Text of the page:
Since diving is an everyday activity, the Bajau deliberately rupture their eardrums at an early age. "You bleed from your ears and nose, and you have to spend a week lying down because of the dizziness," says Imran Lahassan, of the community of Torosiaje in North Sulawesi, Indonesia. "After that you can dive without pain." Unsurprisingly, most older Bajau are hard of hearing. When diving, they wear hand-carved wooden goggles with glass lenses, hunting with spear guns fashioned from boat timber, tyre rubber and scrap metal.

The number of Bajau living on traditional lepa-lepa boats (narrow, high-prowed vessels, highly prized among the region's coastal populations) is dwindling fast, however. Nomadism has always been at odds with the fixed boundaries of the nation state, and over the last few decades controversial government programmes have forced most Bajau to settle on land. Today, many live in stilt villages such as Torosiaje, though the settlement is unique in that it lies a full kilometre out to sea.

Ane Kasim and her son Ramdan spend six months at a time on their lepa-lepa, subsisting on whatever they can harvest from the reefs. At dusk, they gather with the other boats in the lee of a small island, beside a mangrove forest where the water is calm. They build small fires in the sterns, grilling crustaceans and boiling thin mollusc stews. Their connection with the natural surroundings is vital: "I love being at sea – fishing, rowing, just feeling everything, the cold, the heat," Ane says.

It's not an easy life. Most lepa-lepa have rudimentary engines, but Ane can't afford one. "When I go to Torosiaje, I have to row. We don't have anything; my husband died from the cramp." She means decompression sickness, or the bends. These days, those who can afford it dive using compressors. Air is pumped through a garden hose so divers can go deeper for longer – 40m or more. Unaware of the need to restrict their exposure to pressure, countless Bajau have ended up crippled or killed by deadly nitrogen bubbles in their bloodstream.

The practice continues, however, because it's lucrative – especially when potassium cyanide is involved. Cyanide fishing was first introduced in the Philippines by Hong Kong fishing boats looking for reef species such as grouper and Napoleon wrasse to satisfy seafood restaurants' rising demand for live fish. It quickly spread throughout the Coral Triangle, a bio-region that spans six south-east Asian countries and is home to the planet's greatest diversity of marine species, including 76% of all known corals. Divers use plastic bottles to puff poisonous clouds at target species, stunning them and damaging the coral habitat. Today, the industry is worth upwards of $800m a year, according to research by WWF.

Torosiaje used to be flanked by teeming reefs; now there are only wastelands of broken coral, the legacy of years of dynamite and cyanide fishing. It's a common story throughout the Coral Triangle – communities destroying the environment that sustains them, driven by voracious global markets. Thankfully, things are beginning to change. Charities such as WWF and Conservation International are helping create marine management programmes that encourage sustainability through no-fish zones and a return to traditional fishing methods. It is often the Bajau who pass on such programmes to local communities.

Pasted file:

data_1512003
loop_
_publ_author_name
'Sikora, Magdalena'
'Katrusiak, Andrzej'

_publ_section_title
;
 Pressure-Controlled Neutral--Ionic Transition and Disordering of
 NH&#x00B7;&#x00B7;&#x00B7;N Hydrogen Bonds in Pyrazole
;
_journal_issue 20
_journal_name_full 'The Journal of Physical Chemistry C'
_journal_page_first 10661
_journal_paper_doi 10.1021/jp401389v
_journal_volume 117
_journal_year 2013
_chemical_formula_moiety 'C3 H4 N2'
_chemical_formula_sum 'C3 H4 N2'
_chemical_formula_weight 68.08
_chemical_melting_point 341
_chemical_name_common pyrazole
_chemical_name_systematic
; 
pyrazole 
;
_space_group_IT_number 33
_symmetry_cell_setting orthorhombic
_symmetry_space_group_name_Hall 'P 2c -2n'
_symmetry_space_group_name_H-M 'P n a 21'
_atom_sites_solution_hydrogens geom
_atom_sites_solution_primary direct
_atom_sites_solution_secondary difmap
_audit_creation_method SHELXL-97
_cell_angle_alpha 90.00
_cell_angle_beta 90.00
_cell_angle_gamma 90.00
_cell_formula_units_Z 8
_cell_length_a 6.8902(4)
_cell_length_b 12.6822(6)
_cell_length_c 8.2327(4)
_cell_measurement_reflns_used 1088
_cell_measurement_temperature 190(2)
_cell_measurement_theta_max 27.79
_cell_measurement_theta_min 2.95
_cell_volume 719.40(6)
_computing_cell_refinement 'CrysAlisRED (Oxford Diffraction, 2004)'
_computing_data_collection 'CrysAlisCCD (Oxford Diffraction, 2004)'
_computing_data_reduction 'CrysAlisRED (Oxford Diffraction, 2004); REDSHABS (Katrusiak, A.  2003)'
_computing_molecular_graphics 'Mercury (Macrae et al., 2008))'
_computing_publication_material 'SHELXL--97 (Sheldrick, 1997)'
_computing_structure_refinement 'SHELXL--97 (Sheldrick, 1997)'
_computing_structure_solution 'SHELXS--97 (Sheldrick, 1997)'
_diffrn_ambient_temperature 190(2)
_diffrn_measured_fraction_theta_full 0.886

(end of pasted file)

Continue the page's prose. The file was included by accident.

Traditional Bajau cosmology – a combination of animism and Islam – reveals a complex relationship with the ocean, which for them is a multifarious and living entity. There are spirits in currents and tides, in coral reefs and mangroves. Such reverence and knowledge could be used to conserve rather than destroy.

Thanks to Guardian in the UK for a great piece!!

Kathy Dowsett
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Thursday, September 9, 2010

Ear Pressure Equalisation

When you're diving, the air in the closed spaces inside your ears is compressed which gives you a "squeezing" feeling. It is necessary to prevent ear damage to "equalise" the pressure.

How to properley equalise your ears

Step 1: Descend until your head is just below the surface.

Step 2: Pinch your nose and firmly but gently breath into it

Step 3: Make sure you control your descent and continue to equalise as you go down

Step 4: If you're still having trouble clearing your ears, try tipping your head to either side as you do this.

Ear Equalisation Tips

Tip 1: If you are experiencing pain in your ears, ascend slowly until the pain is gone and try equalising again.

Tip 2: Never go diving when you are congested or have a cold - even with medicine, if you become congested again underwater you'll get reverse block on the way back up

Tip 3: Equalise early and equalise often! Once you have got the technique down, you should not be experiencing any pain whatsoever!

Tip 4: If you are still having trouble equalising, try the alternate methods of moving your jaw or swallowing.

Tip 5: Take it slowly, a lot of people have trouble equalising after not diving for a while!